Org. Synth. 1967, 47, 69
[Acetic acid, p-dimethylaminophenyl-, ethyl ester]
Submitted by Michael G. Romanelli and Ernest I. Becker1
Checked by Roy A. Sikstrom, Douglas R. Johnson, William E. Parham, and Wayland E. Noland.
In a 400-ml. Parr bottle are placed 41.8 g. (0.20 mole) of ethyl p-nitrophenylacetate, 40 ml. of 40% aqueous formaldehyde solution, 200 ml. of 95% ethanol, and 2.0 g. of 10% palladium on charcoal (Note 1). The bottle is then placed on a Parr hydrogenation apparatus. The sample is evacuated and filled with hydrogen, this process being repeated three times. The tank and bottle are then filled with hydrogen to 55 p.s.i. The shaker is started, and the hydrogenation is allowed to proceed until the pressure drop corresponds to 1.0 mole of hydrogen (Note 2), (Note 3). The time required for hydrogenation is approximately 2.5 hours (Note 4). After venting the hydrogen from the bottle safely (Note 1), the ethanol solution is filtered and the catalyst washed carefully (Note 5) with 20 ml. of ethanol.
The filtrate is transferred to a flask which is placed on a rotary evaporator. The ethanol is then removed under reduced pressure on a steam bath. Using ether as a washing solvent, the residue is transferred to a small distilling flask and the ether distilled. The ethyl p-dimethylaminophenylacetate is then distilled (Note 6), (Note 7) at reduced pressure, affording 27.7–31.8 g. (67–77%) of colorless product, b.p. 122–124° (0.4 mm.), n23D 1.5358.
Care must be taken in weighing out and transferring the catalyst as it can ignite mixtures of air and flammable vapors. The operation of the Parr apparatus and appropriate safety precautions in its use have been described in detail.2
The hydrogenation is exothermic, and care must be taken in order to prevent the reaction from getting out of control. The submitters have not experienced this difficulty, but exothermic hydrogenations require supervision.
With the apparatus used, a pressure drop of 85 lb. corresponds to 1.0 mole of hydrogen
. Either the particular apparatus used can be calibrated or the hydrogenation allowed to proceed until the pressure ceases to drop.2
The time required for the hydrogenation will depend on several factors, such as the speed of shaking, activity and particle size of the catalyst. In the experiments run on ethyl p-nitrophenylacetate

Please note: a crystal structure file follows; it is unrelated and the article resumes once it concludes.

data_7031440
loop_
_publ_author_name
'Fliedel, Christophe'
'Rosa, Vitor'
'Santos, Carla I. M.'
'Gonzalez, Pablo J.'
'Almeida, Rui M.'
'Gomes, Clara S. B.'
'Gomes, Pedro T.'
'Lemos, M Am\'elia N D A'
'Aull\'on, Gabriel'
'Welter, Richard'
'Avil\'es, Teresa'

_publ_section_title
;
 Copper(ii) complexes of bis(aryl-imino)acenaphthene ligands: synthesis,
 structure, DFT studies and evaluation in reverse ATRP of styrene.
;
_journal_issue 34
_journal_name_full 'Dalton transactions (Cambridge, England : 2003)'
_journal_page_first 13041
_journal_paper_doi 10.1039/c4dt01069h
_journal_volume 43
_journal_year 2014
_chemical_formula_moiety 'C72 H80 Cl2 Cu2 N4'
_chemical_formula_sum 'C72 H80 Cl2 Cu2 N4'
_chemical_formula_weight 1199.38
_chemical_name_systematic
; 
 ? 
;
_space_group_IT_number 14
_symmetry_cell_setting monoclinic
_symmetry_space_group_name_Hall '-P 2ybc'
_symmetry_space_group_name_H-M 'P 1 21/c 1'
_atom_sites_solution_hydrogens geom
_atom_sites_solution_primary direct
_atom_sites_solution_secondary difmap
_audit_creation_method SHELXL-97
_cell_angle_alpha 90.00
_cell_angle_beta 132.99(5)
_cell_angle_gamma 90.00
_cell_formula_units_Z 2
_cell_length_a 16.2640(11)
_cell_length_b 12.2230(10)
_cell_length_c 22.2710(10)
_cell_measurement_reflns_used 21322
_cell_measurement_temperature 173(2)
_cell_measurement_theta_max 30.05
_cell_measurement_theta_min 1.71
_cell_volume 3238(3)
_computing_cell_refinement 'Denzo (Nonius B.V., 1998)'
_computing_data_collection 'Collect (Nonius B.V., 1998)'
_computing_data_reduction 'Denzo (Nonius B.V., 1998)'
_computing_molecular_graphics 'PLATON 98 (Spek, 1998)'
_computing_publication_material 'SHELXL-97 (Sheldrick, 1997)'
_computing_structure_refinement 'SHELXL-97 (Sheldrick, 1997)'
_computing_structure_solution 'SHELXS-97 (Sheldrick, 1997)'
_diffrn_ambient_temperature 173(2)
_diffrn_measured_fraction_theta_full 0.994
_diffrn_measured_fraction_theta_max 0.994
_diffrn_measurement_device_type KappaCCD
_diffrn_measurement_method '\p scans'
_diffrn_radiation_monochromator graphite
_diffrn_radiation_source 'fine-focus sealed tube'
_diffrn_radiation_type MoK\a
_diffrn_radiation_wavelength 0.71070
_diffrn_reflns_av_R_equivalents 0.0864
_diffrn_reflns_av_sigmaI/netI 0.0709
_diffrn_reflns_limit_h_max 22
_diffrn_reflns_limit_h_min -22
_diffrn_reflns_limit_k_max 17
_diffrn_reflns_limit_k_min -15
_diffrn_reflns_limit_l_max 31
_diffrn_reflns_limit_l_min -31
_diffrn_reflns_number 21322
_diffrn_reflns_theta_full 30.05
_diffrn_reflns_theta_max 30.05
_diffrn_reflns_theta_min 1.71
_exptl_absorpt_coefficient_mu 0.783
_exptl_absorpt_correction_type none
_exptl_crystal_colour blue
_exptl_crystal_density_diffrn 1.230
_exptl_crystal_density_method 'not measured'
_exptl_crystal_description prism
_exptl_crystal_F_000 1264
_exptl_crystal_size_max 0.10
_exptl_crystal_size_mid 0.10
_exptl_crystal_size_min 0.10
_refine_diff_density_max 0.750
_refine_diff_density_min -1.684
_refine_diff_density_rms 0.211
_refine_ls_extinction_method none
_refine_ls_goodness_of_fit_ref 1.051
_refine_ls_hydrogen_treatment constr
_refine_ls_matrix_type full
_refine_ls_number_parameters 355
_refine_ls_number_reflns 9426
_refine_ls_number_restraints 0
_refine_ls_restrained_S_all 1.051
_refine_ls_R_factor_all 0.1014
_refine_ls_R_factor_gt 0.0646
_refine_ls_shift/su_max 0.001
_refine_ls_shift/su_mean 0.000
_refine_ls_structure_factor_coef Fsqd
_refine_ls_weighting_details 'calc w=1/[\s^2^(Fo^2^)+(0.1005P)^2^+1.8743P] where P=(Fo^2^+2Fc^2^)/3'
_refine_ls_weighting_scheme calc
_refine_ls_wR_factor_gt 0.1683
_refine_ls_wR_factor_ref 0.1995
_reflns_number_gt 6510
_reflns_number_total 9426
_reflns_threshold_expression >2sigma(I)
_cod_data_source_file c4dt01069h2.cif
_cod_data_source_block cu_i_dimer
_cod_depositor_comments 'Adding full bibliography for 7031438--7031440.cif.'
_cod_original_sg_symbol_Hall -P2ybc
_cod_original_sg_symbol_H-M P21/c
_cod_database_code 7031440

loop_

the submitters have found that the time required varied from about 2 to 4 hours.
The filtration was by suction. The catalyst must not be allowed to dry out with a stream of air passing through it, as it can then readily ignite.
Before the actual distillation could be carried out, the flask was heated to approximately 95° and the residual formaldehyde
removed at the aspirator. Only after the formaldehyde
was removed could the pressure be reduced to that required for the distillation.
The checkers observed that rather rapid decomposition of the product occurs unless precautions were taken. A short path distillation using a 50-ml. distilling flask
equipped with a capillary nitrogen
bubbler was employed.
has been previously prepared in this laboratory by Fischer esterification of p-dimethylaminophenylacetic acid
, the acid in turn being prepared by the reductive hydrolysis of p-dimethylaminomandelonitrile
4. Merits of the Preparation
Besides being a convenient preparation for ethyl p-dimethylaminophenylacetate
, the procedure for reductive alkylation can be generalized.4,5
Table I lists the results obtained by the submitters.
TABLE I REDUCTIVE ALKYLATION OF NITRO COMPOUNDS
Chemical Abstracts Nomenclature (Collective Index Number);
palladium on charcoal
m-Nitrobenzoic acid (121-92-6)
p-NITROBENZOIC ACID (62-23-7)
p-Nitrophenylacetic acid (104-03-0)
Acetic acid, p-dimethylaminophenyl-, ethyl ester (17078-29-4)
ethyl p-nitrophenylacetate (5445-26-1)
p-dimethylaminophenylacetic acid (17078-28-3)
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